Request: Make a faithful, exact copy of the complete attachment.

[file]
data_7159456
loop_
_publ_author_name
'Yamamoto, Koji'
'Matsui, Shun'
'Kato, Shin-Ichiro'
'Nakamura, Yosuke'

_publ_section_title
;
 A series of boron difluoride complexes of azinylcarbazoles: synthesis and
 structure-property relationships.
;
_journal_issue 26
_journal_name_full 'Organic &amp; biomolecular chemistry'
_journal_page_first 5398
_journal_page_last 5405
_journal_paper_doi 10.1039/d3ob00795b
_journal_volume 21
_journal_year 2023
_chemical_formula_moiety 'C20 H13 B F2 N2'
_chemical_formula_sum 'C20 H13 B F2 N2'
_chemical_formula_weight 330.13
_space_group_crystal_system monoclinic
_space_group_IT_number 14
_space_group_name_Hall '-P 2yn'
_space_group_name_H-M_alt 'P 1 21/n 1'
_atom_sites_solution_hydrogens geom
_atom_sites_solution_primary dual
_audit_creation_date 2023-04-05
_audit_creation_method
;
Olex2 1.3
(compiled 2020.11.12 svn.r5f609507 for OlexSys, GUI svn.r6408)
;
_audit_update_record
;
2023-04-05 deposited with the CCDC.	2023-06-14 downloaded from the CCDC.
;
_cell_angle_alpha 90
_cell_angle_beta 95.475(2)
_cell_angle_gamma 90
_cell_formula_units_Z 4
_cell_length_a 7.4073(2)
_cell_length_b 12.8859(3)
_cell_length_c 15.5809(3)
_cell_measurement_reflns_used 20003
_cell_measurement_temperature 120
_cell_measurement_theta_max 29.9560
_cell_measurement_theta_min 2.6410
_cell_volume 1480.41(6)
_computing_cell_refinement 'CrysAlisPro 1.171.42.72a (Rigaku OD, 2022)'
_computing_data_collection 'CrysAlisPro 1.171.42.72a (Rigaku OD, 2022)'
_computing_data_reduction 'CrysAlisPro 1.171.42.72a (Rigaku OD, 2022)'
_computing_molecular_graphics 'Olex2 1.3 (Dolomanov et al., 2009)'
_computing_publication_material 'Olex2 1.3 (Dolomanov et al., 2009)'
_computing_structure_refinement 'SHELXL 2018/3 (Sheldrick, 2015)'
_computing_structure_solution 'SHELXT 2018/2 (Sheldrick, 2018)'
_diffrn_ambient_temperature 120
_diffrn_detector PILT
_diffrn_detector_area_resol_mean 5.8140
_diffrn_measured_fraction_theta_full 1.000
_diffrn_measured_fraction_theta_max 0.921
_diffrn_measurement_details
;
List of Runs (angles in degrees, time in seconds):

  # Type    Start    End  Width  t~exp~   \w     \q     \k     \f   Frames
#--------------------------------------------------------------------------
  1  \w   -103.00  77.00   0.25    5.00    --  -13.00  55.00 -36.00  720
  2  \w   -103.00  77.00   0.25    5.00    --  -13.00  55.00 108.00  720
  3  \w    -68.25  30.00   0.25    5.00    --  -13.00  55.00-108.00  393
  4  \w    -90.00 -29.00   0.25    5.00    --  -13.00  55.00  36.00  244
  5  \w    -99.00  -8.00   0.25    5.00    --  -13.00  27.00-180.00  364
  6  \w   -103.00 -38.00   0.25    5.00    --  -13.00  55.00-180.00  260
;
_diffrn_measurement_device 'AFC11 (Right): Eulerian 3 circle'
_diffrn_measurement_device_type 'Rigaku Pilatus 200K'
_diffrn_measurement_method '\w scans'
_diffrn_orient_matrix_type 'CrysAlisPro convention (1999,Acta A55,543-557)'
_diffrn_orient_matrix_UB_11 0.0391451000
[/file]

data_7159456
loop_
_publ_author_name
'Yamamoto, Koji'
'Matsui, Shun'
'Kato, Shin-Ichiro'
'Nakamura, Yosuke'

_publ_section_title
;
 A series of boron difluoride complexes of azinylcarbazoles: synthesis and
 structure-property relationships.
;
_journal_issue 26
_journal_name_full 'Organic &amp; biomolecular chemistry'
_journal_page_first 5398
_journal_page_last 5405
_journal_paper_doi 10.1039/d3ob00795b
_journal_volume 21
_journal_year 2023
_chemical_formula_moiety 'C20 H13 B F2 N2'
_chemical_formula_sum 'C20 H13 B F2 N2'
_chemical_formula_weight 330.13
_space_group_crystal_system monoclinic
_space_group_IT_number 14
_space_group_name_Hall '-P 2yn'
_space_group_name_H-M_alt 'P 1 21/n 1'
_atom_sites_solution_hydrogens geom
_atom_sites_solution_primary dual
_audit_creation_date 2023-04-05
_audit_creation_method
;
Olex2 1.3
(compiled 2020.11.12 svn.r5f609507 for OlexSys, GUI svn.r6408)
;
_audit_update_record
;
2023-04-05 deposited with the CCDC.	2023-06-14 downloaded from the CCDC.
;
_cell_angle_alpha 90
_cell_angle_beta 95.475(2)
_cell_angle_gamma 90
_cell_formula_units_Z 4
_cell_length_a 7.4073(2)
_cell_length_b 12.8859(3)
_cell_length_c 15.5809(3)
_cell_measurement_reflns_used 20003
_cell_measurement_temperature 120
_cell_measurement_theta_max 29.9560
_cell_measurement_theta_min 2.6410
_cell_volume 1480.41(6)
_computing_cell_refinement 'CrysAlisPro 1.171.42.72a (Rigaku OD, 2022)'
_computing_data_collection 'CrysAlisPro 1.171.42.72a (Rigaku OD, 2022)'
_computing_data_reduction 'CrysAlisPro 1.171.42.72a (Rigaku OD, 2022)'
_computing_molecular_graphics 'Olex2 1.3 (Dolomanov et al., 2009)'
_computing_publication_material 'Olex2 1.3 (Dolomanov et al., 2009)'
_computing_structure_refinement 'SHELXL 2018/3 (Sheldrick, 2015)'
_computing_structure_solution 'SHELXT 2018/2 (Sheldrick, 2018)'
_diffrn_ambient_temperature 120
_diffrn_detector PILT
_diffrn_detector_area_resol_mean 5.8140
_diffrn_measured_fraction_theta_full 1.000
_diffrn_measured_fraction_theta_max 0.921
_diffrn_measurement_details
;
List of Runs (angles in degrees, time in seconds):

  # Type    Start    End  Width  t~exp~   \w     \q     \k     \f   Frames
#--------------------------------------------------------------------------
  1  \w   -103.00  77.00   0.25    5.00    --  -13.00  55.00 -36.00  720
  2  \w   -103.00  77.00   0.25    5.00    --  -13.00  55.00 108.00  720
  3  \w    -68.25  30.00   0.25    5.00    --  -13.00  55.00-108.00  393
  4  \w    -90.00 -29.00   0.25    5.00    --  -13.00  55.00  36.00  244
  5  \w    -99.00  -8.00   0.25    5.00    --  -13.00  27.00-180.00  364
  6  \w   -103.00 -38.00   0.25    5.00    --  -13.00  55.00-180.00  260
;
_diffrn_measurement_device 'AFC11 (Right): Eulerian 3 circle'
_diffrn_measurement_device_type 'Rigaku Pilatus 200K'
_diffrn_measurement_method '\w scans'
_diffrn_orient_matrix_type 'CrysAlisPro convention (1999,Acta A55,543-557)'
_diffrn_orient_matrix_UB_11 0.0391451000